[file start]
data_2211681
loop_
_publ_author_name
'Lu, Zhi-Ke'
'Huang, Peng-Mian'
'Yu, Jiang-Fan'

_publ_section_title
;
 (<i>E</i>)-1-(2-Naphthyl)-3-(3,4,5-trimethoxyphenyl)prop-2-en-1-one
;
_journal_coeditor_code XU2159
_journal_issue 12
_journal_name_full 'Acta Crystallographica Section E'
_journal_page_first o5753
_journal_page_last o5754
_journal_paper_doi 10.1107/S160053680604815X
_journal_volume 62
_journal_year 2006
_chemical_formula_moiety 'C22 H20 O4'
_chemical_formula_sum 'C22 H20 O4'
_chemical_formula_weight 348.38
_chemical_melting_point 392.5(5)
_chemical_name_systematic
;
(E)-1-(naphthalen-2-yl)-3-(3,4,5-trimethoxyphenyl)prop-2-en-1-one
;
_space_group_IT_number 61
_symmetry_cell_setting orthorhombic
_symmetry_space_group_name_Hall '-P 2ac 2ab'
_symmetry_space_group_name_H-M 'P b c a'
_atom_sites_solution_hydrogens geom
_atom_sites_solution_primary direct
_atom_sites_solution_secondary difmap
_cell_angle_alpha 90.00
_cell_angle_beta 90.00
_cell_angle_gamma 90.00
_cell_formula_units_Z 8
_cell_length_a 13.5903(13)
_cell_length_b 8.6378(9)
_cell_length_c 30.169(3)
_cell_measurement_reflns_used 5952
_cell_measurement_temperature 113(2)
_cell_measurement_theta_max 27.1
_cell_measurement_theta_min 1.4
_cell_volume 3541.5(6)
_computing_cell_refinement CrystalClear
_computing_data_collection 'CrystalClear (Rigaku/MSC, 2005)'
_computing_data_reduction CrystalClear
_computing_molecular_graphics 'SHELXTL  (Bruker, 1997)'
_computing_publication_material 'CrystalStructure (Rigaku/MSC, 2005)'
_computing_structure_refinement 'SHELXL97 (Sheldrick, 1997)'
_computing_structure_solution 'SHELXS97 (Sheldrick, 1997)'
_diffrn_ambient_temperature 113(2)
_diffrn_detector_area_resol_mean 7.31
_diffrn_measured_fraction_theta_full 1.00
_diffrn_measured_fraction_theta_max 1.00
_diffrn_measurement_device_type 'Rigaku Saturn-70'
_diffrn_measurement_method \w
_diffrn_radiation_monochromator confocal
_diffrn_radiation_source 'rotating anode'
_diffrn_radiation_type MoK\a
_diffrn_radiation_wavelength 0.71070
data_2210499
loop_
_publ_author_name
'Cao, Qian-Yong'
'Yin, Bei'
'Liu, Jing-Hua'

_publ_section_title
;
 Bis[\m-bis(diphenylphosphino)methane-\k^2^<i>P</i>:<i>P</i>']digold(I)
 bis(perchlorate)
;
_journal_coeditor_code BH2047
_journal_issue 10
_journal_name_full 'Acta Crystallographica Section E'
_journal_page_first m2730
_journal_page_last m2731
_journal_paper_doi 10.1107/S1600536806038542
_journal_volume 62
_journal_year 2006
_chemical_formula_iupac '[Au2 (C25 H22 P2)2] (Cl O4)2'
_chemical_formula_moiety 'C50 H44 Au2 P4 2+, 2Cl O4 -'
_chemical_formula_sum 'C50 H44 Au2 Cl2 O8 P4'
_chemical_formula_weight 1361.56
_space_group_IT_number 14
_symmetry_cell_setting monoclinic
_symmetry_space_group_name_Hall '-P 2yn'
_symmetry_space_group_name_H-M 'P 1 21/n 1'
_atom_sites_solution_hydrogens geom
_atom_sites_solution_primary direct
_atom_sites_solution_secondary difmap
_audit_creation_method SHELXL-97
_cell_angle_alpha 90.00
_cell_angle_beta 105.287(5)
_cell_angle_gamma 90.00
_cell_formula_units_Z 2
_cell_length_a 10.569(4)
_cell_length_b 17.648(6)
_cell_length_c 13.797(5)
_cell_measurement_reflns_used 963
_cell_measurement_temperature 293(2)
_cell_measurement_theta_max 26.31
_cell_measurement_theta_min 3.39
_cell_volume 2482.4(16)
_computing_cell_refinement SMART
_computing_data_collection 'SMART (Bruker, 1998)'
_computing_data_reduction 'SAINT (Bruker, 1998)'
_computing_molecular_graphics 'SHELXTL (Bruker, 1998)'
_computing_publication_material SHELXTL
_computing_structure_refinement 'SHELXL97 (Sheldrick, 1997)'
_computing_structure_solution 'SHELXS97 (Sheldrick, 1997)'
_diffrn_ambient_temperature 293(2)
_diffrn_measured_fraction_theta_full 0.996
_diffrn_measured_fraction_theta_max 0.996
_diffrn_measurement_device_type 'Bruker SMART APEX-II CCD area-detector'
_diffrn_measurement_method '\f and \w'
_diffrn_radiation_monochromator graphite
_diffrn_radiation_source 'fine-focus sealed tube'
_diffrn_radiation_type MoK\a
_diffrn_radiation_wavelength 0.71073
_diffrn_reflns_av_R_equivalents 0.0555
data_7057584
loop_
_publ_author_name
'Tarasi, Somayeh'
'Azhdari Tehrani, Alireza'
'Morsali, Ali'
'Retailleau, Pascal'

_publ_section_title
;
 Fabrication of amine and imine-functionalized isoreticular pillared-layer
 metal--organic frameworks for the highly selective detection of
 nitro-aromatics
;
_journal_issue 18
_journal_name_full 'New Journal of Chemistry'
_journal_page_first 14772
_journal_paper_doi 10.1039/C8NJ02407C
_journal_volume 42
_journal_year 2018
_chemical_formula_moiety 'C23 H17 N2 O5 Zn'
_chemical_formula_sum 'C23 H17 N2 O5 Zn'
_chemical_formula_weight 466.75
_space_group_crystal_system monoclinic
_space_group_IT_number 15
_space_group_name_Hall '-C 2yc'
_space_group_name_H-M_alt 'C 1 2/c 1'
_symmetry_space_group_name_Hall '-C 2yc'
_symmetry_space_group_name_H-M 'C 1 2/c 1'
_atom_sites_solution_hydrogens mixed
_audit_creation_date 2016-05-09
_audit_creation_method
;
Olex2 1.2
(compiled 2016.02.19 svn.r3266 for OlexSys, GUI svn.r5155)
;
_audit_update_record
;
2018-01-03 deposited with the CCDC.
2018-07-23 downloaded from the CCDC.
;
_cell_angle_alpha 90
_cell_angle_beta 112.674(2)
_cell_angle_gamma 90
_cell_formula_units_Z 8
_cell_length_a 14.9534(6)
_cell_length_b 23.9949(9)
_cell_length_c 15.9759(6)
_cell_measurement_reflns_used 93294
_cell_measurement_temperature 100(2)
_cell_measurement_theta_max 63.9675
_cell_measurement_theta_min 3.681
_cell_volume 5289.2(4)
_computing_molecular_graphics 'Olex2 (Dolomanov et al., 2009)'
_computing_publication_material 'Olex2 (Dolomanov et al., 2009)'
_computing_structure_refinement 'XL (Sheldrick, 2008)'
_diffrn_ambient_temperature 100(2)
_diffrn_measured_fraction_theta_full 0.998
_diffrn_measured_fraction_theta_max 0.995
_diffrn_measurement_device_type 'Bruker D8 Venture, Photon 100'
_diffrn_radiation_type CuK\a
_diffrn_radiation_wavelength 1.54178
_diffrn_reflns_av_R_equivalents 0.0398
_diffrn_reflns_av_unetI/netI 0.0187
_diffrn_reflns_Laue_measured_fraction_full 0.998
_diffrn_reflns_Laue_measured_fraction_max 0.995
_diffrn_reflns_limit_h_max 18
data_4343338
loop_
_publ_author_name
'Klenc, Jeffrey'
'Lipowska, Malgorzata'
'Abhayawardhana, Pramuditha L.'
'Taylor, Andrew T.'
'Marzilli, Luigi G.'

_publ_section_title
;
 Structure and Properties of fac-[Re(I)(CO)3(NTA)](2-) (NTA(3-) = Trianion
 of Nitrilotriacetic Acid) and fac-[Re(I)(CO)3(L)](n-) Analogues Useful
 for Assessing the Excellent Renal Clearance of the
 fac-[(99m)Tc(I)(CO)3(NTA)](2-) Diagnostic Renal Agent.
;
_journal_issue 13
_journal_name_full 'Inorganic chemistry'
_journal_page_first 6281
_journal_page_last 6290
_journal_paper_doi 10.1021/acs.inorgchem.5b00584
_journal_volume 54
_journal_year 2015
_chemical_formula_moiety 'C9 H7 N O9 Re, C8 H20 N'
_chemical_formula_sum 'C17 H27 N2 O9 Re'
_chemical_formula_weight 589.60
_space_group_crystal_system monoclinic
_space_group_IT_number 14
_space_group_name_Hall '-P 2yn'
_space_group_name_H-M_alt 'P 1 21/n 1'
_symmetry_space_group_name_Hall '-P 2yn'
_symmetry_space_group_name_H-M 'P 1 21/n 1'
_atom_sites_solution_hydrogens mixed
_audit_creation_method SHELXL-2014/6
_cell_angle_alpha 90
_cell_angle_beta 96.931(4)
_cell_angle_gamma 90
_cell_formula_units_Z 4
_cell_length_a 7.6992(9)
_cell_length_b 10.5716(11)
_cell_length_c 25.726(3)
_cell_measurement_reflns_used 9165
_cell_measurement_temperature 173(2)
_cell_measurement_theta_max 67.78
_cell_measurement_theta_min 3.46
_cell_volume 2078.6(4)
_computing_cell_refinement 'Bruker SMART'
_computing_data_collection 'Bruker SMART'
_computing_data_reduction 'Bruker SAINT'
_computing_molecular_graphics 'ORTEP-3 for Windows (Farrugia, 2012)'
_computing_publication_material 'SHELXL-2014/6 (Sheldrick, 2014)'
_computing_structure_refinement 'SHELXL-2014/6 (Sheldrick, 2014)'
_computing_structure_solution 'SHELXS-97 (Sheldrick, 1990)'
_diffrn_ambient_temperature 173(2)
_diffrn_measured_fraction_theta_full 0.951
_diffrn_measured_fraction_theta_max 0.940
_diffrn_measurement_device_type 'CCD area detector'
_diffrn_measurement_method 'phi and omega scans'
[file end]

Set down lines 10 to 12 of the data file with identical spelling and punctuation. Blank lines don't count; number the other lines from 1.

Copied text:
;
_journal_coeditor_code XU2159
_journal_issue 12